I have a PMDC motor which is electronically controlled for speed. And it is a closed loop system. A proximity sensor is there to measure the speed of the motor and there are 12 bolts attached to the shaft of the motor so that when it rotates the proximity sensor produces 12 pulses per revolution. I have written a code to measure the rpm in which I count the pulses in one second and thus calculating the speed. But the problem is I could get a resolution of 5 rpm only. Is there anyway to get a higher resolution like 1 rpm on this system without changing the feedback technology?

  • \$\begingroup\$ Are you open to adding additional external sensors? Is the resolution you are referring to that of the RPM measurement or the change in speed as a result of the RPM measurement? I assume that by "closed loop system" you imply that the current speed of the motor is updated automatically by the measurements from the RPM sensor. What is the speed range of the motor? What is the sampling frequency of the sensor? \$\endgroup\$ May 15, 2013 at 4:32
  • \$\begingroup\$ resolution I meant is of RPM measurement. I could add additional sensor if I have no choice without touching the hardware. Yes,I mentioned I'm checking the pulses every second. \$\endgroup\$
    – raforanz
    May 15, 2013 at 4:38
  • \$\begingroup\$ speed range of the motor is 500RPM@full load \$\endgroup\$
    – raforanz
    May 15, 2013 at 4:39
  • \$\begingroup\$ You say you "count the pulses in one second" but you don't mention how many times per second you check for this pulse... If it is only once per second, you wouldn't be getting results at all since the motor rotates 8.33 times per second, producing 100 pulses per second. I guess a better question is how are you checking for this pulse in code? Is it a HI/LO state? Is it an edge trigger ISR? Also, do you know if there is any "bounce" associated with this sensor as it changes states? That would affect the results as well. \$\endgroup\$ May 15, 2013 at 4:45
  • \$\begingroup\$ It's not clear: are you 1) trying to tie into the existing pulse generator to measure the RPM yourself (and thus not change controller - just use some of its signals) 2) increase the resolution of the existing detection system but then feed the existing controller the signal is needs or 3) install a separate RPM measurement system totally or 4) something else? \$\endgroup\$ May 15, 2013 at 5:21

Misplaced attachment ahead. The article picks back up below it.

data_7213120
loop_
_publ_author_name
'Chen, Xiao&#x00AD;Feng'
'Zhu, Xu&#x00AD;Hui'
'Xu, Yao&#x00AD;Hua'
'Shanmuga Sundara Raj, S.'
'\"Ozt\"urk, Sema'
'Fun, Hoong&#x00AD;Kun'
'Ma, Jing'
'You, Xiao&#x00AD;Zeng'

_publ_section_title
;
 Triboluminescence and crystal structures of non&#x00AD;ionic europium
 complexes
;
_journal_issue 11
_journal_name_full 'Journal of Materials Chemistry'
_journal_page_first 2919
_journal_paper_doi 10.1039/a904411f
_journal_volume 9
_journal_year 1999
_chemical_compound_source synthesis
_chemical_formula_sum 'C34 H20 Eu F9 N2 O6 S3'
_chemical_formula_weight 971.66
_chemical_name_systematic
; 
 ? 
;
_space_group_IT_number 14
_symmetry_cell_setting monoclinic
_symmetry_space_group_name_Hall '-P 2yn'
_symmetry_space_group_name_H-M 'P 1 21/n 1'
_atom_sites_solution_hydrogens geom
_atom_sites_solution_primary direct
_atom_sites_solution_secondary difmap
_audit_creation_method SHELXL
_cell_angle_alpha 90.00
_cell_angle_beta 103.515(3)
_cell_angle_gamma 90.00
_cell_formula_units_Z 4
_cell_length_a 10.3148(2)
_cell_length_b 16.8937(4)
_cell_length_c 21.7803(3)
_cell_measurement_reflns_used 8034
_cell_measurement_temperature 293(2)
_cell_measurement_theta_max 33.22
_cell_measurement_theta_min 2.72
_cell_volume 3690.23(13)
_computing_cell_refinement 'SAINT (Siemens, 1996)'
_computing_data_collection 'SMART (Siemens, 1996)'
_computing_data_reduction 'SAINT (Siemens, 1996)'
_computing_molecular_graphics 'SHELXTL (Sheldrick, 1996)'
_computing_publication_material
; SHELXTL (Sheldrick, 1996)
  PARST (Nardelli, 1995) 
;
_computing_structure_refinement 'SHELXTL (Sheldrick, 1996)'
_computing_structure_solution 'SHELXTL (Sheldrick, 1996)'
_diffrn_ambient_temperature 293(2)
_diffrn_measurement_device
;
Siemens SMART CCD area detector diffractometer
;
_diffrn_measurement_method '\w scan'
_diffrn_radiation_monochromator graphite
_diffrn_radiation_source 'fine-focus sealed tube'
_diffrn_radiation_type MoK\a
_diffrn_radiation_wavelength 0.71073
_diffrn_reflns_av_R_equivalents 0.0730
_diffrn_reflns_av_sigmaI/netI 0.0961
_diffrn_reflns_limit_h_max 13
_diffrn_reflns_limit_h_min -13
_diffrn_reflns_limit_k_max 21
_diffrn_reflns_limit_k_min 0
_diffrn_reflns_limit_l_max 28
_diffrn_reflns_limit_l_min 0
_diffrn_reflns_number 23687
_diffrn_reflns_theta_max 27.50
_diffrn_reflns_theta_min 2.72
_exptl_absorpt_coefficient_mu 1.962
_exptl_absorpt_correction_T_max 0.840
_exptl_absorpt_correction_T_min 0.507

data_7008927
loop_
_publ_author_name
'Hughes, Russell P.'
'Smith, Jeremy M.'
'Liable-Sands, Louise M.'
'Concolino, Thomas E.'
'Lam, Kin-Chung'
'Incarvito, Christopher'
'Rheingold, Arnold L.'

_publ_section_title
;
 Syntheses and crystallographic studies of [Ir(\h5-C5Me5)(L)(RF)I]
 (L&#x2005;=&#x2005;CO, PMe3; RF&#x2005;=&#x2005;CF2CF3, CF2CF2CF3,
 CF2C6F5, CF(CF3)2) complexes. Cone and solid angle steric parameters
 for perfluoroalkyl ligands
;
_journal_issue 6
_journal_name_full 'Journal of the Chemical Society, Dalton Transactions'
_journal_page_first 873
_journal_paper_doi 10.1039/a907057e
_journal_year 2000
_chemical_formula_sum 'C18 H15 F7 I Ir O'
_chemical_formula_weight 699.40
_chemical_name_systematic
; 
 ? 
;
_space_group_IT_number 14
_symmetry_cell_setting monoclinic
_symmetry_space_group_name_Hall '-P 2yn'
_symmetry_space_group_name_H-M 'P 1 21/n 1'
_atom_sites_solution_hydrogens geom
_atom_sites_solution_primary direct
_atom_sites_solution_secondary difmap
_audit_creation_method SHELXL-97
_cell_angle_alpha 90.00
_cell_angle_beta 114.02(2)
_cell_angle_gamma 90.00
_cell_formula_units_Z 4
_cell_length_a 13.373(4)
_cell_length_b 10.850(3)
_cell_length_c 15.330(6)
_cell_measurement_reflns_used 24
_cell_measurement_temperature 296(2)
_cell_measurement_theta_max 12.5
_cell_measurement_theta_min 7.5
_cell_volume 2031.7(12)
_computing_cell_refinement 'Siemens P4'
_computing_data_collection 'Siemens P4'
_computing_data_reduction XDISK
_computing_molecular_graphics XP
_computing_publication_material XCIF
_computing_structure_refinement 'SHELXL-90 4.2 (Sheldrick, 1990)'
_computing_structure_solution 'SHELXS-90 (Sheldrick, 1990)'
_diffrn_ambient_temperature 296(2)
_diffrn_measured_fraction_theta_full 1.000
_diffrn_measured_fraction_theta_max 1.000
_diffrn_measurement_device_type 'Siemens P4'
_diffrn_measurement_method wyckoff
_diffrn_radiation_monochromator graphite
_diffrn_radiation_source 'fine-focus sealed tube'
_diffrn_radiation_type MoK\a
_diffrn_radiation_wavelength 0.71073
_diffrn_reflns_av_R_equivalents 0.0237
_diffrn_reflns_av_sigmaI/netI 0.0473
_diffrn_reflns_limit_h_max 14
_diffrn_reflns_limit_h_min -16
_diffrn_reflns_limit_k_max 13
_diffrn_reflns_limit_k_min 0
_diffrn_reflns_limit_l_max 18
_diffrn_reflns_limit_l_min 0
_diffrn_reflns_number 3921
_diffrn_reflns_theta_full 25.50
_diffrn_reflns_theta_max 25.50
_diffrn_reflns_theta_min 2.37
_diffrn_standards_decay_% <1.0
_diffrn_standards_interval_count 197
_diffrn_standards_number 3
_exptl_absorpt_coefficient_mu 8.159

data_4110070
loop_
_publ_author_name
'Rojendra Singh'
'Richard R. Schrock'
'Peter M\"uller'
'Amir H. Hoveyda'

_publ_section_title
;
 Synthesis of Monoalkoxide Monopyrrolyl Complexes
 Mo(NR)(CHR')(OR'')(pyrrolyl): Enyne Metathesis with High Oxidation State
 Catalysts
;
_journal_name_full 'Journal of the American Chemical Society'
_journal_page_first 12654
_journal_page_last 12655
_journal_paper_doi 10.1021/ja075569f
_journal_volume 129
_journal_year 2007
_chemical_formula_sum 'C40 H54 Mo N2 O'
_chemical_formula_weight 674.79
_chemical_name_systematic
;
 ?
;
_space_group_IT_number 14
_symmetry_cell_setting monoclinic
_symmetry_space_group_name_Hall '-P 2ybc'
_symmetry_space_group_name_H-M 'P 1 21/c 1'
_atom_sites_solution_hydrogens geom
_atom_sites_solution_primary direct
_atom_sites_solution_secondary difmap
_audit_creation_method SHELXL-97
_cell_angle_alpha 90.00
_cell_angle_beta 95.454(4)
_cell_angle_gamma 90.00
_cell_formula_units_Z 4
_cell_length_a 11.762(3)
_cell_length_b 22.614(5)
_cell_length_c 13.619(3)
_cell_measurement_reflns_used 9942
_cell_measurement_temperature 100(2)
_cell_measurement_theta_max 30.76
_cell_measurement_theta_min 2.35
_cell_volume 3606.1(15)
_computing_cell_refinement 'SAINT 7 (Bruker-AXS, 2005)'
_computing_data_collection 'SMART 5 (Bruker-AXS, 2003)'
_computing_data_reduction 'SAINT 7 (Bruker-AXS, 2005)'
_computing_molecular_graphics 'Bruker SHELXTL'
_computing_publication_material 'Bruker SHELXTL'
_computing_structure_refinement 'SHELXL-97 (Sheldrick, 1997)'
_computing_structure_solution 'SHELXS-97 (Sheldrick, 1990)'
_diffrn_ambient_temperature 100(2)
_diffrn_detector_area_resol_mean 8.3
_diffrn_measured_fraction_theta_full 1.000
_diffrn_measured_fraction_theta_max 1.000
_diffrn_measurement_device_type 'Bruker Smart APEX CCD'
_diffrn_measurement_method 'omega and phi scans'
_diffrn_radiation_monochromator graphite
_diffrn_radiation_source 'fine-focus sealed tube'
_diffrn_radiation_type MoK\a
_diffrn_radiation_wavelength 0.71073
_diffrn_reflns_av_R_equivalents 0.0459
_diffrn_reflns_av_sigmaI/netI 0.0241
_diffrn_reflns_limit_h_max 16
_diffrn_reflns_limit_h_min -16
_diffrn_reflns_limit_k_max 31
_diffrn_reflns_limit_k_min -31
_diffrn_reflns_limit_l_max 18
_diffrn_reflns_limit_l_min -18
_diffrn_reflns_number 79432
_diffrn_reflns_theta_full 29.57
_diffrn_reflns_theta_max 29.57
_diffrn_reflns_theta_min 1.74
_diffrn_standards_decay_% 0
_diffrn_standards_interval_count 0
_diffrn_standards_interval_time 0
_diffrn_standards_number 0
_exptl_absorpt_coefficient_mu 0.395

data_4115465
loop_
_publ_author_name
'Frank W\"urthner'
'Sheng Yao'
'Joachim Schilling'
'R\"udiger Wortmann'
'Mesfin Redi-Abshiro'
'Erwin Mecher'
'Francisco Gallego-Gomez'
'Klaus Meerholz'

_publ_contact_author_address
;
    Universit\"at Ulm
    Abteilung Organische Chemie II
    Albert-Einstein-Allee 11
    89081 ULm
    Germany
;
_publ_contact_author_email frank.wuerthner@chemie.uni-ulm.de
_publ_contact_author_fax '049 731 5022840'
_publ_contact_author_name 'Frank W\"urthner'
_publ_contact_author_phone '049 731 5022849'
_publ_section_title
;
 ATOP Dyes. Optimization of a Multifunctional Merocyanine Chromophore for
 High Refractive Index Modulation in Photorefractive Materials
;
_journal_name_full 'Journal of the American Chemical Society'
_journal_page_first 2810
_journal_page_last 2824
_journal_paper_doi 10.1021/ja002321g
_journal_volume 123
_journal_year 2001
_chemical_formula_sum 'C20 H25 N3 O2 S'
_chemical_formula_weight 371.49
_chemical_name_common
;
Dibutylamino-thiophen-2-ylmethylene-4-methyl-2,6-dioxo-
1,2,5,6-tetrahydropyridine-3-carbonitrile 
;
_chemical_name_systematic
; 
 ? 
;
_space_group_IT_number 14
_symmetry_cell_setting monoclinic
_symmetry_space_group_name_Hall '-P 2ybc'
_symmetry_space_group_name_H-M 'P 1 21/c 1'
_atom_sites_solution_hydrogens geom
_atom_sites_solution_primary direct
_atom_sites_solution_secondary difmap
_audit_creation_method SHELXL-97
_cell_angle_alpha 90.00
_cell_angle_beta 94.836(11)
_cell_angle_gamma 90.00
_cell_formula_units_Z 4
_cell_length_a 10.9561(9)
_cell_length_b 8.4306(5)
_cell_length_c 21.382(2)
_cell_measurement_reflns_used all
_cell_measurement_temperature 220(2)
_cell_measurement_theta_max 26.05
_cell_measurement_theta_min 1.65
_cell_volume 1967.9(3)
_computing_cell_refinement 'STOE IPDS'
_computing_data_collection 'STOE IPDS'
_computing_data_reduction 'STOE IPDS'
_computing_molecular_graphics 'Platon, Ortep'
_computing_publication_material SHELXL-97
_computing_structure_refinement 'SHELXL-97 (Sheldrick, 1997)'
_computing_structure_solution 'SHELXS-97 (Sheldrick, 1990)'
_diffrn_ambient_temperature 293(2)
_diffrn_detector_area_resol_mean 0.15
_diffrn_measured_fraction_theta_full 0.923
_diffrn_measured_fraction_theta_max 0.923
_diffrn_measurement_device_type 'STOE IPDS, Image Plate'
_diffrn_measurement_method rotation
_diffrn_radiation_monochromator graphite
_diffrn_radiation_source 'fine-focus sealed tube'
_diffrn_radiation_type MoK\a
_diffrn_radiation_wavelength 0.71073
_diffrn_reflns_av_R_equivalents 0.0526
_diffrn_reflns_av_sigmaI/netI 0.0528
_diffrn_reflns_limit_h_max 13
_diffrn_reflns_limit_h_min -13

4 Answers 4


At 500 rpm the shaft rotates 8.3333 times per second therefore, in 1 second you count: -

12 x 8.33333 pulses = 100 pulses

At 505 rpm the shaft rotates 8.416667 times per second therefore, in 1 second you count: -

12 x 8.41667 pulses = 101 pulses

You want greater resolution so you can add more bolts BUT to get a resolution of 1 rpm you'll need 5 x 12 bolts and that sounds impractical.

You could do a rolling count over a 5 seconds and each second throw away the oldest 1 second count and introduce the newest count but you'll still have a sluggish mechanism for measuring rpm - changes in speed won't be seen as dynamically as you might want.

Alternatively you use a high frequency clock and measure the number of counts between pulses. You can average 12 results (one full revolution) to reduce positional errors of the bolts.

How fast can you clock and count?

Answer - you have a clock with period 256usecs - this means it toggles 3906 times in one second. If you count these clock toggles for every 12 pulses on the proximity sensor (aka one revolution of the shaft), at 500 rpm you'll count for 0.12 seconds and accumulate a total of 469 clock cycles. If you accumulated 468 clock cycles, this would be the equivalent of 501 rpm.